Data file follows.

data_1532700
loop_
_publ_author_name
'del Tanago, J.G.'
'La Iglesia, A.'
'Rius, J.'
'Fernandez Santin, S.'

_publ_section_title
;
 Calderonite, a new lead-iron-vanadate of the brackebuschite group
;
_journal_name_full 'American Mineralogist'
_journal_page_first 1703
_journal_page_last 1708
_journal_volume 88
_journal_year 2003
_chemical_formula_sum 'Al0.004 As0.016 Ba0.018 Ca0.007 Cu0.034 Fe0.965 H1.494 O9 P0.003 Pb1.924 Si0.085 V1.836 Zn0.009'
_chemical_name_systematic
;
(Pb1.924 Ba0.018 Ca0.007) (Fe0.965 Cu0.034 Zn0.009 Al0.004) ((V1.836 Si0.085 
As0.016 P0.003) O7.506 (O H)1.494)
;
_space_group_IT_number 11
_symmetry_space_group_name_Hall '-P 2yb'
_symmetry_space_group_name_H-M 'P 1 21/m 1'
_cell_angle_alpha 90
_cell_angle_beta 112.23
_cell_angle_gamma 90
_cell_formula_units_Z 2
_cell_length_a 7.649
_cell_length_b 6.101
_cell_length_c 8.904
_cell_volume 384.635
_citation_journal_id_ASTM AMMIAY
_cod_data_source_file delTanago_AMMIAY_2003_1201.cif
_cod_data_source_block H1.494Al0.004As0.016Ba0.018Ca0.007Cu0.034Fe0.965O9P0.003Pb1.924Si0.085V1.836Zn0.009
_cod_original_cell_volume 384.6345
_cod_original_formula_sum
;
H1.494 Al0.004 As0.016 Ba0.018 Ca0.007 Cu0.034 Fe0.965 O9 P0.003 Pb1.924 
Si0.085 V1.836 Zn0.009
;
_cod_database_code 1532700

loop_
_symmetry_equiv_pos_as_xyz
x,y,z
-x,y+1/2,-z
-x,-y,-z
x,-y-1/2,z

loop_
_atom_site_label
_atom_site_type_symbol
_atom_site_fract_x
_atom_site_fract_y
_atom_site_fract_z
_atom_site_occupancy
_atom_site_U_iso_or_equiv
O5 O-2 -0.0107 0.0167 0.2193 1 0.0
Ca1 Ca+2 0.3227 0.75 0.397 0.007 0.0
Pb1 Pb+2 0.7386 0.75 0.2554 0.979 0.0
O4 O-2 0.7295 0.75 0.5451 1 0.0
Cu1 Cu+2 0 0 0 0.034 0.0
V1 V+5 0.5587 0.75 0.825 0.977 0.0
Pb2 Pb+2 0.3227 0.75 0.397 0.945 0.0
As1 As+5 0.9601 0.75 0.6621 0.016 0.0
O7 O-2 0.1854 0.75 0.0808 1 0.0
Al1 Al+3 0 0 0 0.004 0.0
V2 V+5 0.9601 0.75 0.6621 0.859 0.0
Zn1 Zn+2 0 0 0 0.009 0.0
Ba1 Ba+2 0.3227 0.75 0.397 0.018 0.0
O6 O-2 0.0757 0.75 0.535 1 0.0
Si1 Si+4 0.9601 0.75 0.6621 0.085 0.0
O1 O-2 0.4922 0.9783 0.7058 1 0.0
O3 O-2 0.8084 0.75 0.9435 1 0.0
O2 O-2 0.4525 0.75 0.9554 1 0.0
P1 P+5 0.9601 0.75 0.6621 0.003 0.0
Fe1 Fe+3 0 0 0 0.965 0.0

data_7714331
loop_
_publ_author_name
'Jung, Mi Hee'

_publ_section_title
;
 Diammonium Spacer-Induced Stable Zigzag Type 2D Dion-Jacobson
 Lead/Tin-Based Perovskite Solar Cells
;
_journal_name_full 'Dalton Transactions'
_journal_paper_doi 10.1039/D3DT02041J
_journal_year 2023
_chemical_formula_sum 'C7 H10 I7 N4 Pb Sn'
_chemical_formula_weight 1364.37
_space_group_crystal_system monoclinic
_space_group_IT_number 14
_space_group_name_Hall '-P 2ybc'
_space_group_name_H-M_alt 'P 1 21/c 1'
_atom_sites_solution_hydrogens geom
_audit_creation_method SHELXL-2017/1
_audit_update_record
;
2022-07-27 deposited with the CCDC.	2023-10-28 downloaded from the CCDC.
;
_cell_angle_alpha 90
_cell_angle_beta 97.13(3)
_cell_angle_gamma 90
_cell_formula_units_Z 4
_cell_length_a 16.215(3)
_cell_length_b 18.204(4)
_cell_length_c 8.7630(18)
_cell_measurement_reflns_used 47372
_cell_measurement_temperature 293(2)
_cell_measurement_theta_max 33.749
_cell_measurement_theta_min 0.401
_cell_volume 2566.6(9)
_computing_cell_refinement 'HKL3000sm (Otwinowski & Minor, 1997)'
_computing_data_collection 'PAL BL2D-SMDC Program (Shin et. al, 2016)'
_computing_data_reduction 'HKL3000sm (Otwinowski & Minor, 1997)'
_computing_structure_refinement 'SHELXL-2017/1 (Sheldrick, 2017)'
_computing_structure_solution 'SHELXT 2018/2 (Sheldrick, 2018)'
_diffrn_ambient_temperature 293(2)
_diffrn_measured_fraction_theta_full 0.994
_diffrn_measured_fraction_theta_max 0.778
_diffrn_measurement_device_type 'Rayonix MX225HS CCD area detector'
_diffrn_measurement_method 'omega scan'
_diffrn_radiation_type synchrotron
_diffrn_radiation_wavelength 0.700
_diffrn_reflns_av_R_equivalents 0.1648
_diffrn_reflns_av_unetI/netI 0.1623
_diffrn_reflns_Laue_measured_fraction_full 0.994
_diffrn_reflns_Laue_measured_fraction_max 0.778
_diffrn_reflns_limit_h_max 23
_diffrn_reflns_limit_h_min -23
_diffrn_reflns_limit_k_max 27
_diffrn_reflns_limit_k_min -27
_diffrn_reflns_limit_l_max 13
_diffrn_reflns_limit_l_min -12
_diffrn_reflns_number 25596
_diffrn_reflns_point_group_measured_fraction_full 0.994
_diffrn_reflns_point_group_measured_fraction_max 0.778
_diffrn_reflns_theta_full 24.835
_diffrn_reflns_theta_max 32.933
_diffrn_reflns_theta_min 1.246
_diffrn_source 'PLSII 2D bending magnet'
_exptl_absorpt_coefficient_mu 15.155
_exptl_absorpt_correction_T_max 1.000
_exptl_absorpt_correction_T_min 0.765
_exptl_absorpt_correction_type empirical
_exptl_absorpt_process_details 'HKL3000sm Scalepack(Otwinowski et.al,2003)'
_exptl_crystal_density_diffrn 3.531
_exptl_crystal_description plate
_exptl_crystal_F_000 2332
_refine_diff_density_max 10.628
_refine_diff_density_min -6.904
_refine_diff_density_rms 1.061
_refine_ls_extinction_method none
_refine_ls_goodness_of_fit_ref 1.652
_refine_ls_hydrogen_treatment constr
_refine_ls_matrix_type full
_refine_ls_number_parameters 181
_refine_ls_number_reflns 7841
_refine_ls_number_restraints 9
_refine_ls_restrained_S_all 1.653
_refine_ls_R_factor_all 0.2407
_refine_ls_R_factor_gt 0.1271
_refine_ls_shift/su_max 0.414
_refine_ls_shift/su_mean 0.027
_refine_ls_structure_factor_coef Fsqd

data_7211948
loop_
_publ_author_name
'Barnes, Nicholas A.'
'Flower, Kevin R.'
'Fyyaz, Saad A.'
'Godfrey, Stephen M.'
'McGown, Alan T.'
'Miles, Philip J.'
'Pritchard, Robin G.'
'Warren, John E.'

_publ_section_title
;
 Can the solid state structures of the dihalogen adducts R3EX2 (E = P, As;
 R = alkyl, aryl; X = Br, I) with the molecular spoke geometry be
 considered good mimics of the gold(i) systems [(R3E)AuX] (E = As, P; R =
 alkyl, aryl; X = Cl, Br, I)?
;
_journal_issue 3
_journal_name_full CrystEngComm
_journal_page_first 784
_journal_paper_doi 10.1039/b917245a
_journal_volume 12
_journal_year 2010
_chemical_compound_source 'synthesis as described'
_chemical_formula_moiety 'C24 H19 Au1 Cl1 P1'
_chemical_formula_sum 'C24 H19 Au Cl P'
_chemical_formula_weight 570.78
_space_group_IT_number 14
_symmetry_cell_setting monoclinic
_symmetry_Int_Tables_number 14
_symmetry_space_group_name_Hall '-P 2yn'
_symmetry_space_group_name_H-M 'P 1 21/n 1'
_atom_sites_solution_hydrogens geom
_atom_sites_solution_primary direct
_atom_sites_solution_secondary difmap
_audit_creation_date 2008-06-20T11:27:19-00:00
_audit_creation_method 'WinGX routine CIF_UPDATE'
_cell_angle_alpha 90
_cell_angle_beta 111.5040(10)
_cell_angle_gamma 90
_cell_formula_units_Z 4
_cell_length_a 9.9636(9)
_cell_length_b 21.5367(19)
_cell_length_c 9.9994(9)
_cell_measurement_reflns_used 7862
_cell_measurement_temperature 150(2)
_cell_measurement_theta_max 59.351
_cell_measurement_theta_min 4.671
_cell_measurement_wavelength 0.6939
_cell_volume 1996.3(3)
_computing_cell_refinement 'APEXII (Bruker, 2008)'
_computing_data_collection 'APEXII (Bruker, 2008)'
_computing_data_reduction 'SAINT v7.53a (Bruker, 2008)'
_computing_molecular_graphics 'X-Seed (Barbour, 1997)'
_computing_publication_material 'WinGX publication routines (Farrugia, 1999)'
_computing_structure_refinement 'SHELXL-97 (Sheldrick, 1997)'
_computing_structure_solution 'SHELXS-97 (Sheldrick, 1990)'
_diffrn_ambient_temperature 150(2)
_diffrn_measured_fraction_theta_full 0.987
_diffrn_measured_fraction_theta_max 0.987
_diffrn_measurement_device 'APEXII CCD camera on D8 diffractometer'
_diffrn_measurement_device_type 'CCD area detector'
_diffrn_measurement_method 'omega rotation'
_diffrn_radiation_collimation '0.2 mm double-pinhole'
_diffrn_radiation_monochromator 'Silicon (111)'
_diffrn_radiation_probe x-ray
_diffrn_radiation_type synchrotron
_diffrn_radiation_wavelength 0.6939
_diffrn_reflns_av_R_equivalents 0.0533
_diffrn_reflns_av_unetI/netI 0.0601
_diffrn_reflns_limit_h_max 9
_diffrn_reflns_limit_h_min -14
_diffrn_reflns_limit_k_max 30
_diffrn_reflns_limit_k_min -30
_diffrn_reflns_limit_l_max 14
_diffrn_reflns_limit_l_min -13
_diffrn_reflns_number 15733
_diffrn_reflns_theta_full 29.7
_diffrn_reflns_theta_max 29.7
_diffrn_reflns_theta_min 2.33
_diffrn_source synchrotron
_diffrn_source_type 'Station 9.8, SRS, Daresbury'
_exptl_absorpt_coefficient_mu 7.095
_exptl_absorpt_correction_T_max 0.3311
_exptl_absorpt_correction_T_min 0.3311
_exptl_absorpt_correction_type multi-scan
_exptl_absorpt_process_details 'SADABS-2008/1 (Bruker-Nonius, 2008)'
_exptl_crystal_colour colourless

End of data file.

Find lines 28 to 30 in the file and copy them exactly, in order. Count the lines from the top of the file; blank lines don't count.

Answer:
_cell_angle_gamma 90
_cell_formula_units_Z 2
_cell_length_a 7.649